The Federal Government has accused the Academic Staff Union of Universities of selfishness over the strike it embarked upon.
The Minister of State for Education, Mr Emeka Nwajiuba, who stated this in an interview also took a swipe at the Joint Action Committee of the Senior Staff Association of Nigerian Universities and the Non-Academic Staff Union of Education and Associated Institutions for also going on strike.
Two weeks ago, SSANU and NASU began a two-week warning strike.
Among others, JAC is demanding payment of earned allowances. It also faulted the usurpation of non-academic career positions by vice-chancellors.
JAC on Friday also extended its strike by another two weeks. ASUU, which began its strike on February 14, accused the government of poor commitment to the payment of the academic earned allowance, among others.
Nwajiuba, in an interview said there was no point in the unions disrupting the lives of students because of money that they would eventually be paid.
The minister stated that the workers were still receiving their salaries despite their refusal to call off the strikes.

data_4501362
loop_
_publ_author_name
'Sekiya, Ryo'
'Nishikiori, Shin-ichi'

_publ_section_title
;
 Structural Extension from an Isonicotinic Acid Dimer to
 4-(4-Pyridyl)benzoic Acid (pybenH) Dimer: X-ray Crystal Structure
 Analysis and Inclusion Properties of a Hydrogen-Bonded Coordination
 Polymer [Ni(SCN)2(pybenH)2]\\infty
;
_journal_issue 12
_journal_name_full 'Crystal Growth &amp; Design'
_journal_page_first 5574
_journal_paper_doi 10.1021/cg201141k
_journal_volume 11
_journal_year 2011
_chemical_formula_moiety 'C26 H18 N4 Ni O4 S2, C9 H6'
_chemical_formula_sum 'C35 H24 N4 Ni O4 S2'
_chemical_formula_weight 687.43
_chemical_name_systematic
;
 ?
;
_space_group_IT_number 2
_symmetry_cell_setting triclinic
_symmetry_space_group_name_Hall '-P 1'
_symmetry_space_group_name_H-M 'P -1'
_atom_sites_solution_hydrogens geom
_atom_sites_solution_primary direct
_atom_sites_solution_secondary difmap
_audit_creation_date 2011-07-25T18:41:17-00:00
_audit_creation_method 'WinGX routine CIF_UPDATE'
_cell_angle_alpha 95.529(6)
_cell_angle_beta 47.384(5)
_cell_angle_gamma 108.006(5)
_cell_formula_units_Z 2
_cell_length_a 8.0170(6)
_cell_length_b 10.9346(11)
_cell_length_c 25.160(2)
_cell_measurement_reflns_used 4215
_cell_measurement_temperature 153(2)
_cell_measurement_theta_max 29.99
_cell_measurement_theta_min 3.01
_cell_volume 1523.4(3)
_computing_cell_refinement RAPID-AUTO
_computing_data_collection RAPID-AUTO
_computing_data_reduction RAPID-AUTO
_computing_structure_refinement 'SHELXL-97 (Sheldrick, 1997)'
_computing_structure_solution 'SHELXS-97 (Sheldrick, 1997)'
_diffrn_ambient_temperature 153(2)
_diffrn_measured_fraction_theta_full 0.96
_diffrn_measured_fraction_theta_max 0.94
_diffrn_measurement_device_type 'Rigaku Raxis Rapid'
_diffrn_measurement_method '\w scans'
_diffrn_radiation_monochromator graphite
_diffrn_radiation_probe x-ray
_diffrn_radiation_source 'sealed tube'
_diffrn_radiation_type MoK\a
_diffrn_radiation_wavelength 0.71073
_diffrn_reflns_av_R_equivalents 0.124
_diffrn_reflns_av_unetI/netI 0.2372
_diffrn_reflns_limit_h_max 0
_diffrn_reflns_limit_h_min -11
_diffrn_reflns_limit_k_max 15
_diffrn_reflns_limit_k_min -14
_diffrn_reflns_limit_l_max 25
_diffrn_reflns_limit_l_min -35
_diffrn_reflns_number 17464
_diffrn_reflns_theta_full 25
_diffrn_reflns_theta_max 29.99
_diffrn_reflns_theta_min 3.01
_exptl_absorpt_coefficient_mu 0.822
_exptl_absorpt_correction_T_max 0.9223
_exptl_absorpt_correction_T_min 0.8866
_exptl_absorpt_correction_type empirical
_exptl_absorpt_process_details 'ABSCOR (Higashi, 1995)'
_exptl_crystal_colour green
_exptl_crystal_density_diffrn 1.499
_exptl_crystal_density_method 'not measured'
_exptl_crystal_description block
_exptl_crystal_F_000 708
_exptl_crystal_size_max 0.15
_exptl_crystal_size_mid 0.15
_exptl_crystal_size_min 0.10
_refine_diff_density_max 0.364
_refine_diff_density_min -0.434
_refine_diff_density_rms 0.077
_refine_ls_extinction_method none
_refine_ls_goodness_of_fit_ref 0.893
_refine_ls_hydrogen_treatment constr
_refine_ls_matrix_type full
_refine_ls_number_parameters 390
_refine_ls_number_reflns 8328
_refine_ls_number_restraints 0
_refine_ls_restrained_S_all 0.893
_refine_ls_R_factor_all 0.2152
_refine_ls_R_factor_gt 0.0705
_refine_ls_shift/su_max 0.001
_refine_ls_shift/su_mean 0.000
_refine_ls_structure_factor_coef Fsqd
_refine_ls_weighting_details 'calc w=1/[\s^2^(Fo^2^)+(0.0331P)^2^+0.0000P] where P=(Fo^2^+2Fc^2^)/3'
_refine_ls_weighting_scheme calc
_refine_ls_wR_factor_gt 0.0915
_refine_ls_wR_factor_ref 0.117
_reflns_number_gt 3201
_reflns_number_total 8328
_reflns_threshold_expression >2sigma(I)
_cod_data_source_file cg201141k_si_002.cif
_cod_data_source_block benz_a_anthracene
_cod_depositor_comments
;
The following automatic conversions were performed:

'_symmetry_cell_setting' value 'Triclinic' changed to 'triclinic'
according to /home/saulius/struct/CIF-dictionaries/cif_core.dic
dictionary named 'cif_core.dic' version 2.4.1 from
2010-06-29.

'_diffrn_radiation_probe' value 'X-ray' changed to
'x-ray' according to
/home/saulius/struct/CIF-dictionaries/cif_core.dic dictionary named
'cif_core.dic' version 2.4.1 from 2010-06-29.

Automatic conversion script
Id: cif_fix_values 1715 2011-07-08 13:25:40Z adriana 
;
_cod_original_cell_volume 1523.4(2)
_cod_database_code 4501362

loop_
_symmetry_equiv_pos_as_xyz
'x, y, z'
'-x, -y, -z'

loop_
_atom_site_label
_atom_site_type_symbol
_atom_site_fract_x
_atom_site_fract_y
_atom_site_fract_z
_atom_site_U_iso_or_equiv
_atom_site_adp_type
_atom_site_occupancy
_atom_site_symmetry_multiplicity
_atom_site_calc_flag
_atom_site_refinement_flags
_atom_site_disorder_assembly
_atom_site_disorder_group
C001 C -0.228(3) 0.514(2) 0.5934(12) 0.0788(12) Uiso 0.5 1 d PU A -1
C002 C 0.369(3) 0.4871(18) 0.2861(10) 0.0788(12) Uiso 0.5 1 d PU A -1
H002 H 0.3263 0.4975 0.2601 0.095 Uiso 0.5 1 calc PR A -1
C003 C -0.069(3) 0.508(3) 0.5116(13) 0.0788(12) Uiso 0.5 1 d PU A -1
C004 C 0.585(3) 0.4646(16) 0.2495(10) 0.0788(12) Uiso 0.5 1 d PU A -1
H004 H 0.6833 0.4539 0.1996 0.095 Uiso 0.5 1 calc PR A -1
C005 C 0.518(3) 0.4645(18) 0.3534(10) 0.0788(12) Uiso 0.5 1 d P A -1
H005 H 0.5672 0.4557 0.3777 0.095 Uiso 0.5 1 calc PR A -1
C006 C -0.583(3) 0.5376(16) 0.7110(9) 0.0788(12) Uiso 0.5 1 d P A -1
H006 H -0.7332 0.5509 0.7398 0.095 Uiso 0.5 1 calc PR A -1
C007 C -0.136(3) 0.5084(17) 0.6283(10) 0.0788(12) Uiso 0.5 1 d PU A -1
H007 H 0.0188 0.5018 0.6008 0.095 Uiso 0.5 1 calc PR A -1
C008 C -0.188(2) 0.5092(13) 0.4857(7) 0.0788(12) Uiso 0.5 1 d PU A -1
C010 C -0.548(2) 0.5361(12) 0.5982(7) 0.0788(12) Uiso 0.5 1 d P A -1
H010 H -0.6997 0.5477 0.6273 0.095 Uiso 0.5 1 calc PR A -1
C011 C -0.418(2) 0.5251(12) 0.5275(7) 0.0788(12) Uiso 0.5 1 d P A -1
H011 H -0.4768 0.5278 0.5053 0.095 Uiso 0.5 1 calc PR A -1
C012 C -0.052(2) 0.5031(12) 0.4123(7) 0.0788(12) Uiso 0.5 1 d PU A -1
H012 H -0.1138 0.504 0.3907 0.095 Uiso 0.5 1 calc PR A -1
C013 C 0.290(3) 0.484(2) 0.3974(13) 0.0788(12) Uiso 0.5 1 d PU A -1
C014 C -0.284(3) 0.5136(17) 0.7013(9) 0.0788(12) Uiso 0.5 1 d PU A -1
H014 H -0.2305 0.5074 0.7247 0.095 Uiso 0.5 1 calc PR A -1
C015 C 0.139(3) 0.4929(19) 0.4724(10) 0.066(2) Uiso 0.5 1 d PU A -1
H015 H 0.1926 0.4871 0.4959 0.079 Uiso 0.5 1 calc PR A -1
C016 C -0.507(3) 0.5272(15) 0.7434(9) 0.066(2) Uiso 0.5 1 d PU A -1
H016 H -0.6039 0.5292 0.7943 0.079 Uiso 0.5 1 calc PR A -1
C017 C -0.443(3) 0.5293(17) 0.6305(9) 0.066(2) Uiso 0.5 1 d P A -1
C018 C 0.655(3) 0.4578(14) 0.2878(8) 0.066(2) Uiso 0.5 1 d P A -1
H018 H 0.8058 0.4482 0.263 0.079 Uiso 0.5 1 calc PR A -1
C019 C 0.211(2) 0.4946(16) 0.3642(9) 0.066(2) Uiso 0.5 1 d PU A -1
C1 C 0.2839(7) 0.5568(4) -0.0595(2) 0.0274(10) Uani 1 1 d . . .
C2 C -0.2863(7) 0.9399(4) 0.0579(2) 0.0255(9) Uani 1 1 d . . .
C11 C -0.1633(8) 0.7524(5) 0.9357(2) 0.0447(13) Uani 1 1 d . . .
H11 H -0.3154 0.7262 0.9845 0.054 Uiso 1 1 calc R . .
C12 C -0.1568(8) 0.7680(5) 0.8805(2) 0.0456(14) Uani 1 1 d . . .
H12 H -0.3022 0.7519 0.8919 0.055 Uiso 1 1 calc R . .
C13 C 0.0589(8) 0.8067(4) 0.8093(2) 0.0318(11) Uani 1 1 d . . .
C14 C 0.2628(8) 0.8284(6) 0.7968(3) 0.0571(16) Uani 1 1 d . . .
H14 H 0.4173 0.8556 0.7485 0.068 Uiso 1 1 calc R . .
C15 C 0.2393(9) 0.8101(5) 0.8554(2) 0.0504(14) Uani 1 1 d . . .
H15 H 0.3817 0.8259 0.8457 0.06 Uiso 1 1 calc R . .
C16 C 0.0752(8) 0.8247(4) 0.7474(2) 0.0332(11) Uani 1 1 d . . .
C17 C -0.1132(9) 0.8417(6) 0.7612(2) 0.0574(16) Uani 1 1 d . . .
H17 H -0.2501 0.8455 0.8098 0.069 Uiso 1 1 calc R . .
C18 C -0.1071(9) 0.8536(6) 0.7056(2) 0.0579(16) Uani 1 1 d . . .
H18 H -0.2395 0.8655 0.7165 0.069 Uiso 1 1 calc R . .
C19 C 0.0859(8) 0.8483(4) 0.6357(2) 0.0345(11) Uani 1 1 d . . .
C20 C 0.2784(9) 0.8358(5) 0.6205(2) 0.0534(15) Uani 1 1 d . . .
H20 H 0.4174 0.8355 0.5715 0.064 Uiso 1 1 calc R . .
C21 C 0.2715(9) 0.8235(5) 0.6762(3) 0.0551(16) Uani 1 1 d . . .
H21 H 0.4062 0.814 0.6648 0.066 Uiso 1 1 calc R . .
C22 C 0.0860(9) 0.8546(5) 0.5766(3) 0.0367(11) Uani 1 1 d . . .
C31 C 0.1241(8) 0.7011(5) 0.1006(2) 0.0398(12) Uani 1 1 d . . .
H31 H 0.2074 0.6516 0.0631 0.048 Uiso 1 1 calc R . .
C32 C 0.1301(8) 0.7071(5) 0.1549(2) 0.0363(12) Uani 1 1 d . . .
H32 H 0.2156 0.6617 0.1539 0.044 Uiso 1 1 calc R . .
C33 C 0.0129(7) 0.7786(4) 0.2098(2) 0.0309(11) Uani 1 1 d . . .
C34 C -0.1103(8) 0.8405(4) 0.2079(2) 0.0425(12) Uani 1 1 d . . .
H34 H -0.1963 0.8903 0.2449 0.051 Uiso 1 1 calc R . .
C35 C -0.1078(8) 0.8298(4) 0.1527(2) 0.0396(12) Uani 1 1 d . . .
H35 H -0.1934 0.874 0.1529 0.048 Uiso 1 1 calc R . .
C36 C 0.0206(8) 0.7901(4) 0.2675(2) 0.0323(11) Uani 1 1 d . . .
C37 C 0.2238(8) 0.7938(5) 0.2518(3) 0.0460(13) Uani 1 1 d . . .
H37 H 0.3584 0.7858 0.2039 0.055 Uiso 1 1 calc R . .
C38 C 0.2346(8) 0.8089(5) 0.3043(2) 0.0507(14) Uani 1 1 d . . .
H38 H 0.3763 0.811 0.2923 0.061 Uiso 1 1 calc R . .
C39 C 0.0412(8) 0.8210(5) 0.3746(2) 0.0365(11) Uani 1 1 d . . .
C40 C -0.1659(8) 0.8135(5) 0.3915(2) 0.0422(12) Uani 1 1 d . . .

According to him, it is selfish for the unions to shut down the universities, saying they are not the only ones that have demands.
He said other unions including the Academic Staff Union of Polytechnics and the Colleges of Education Academic Staff Union, unlike varsities unions, were considerate.
According to him, ASUP and COEASU are ready to bear with the government.
He explained that the government had no money to fund the union’s requests at a go as the sale of petroleum had dropped drastically in the country.
The minister also defended the decision of the Federal Government to establish more universities, saying it was part of efforts to increase access to university education.
According to him, government licensed 20 universities last year; another 12 this year. “It is our belief that Nigeria is still below 250 universities for 250 million people,” he added.
He said no fewer than 1.5 million candidates write Unified Tertiary Matriculation Examination every year, out of which only 600,000 are admitted.
While reacting to Nwajiuba’s allegations, National President, ASUU, Prof Emmanuel Osodeke, faulted the claim that the government had no money.
Osodeke added that the plan of the government and the elite was to devalue the government tertiary institutions so that every Nigerian would be forced to attend private institutions.
He emphasised that the government could afford to turn a deaf ear to the unions’ requests because politicians’ children were not schooling in Nigeria.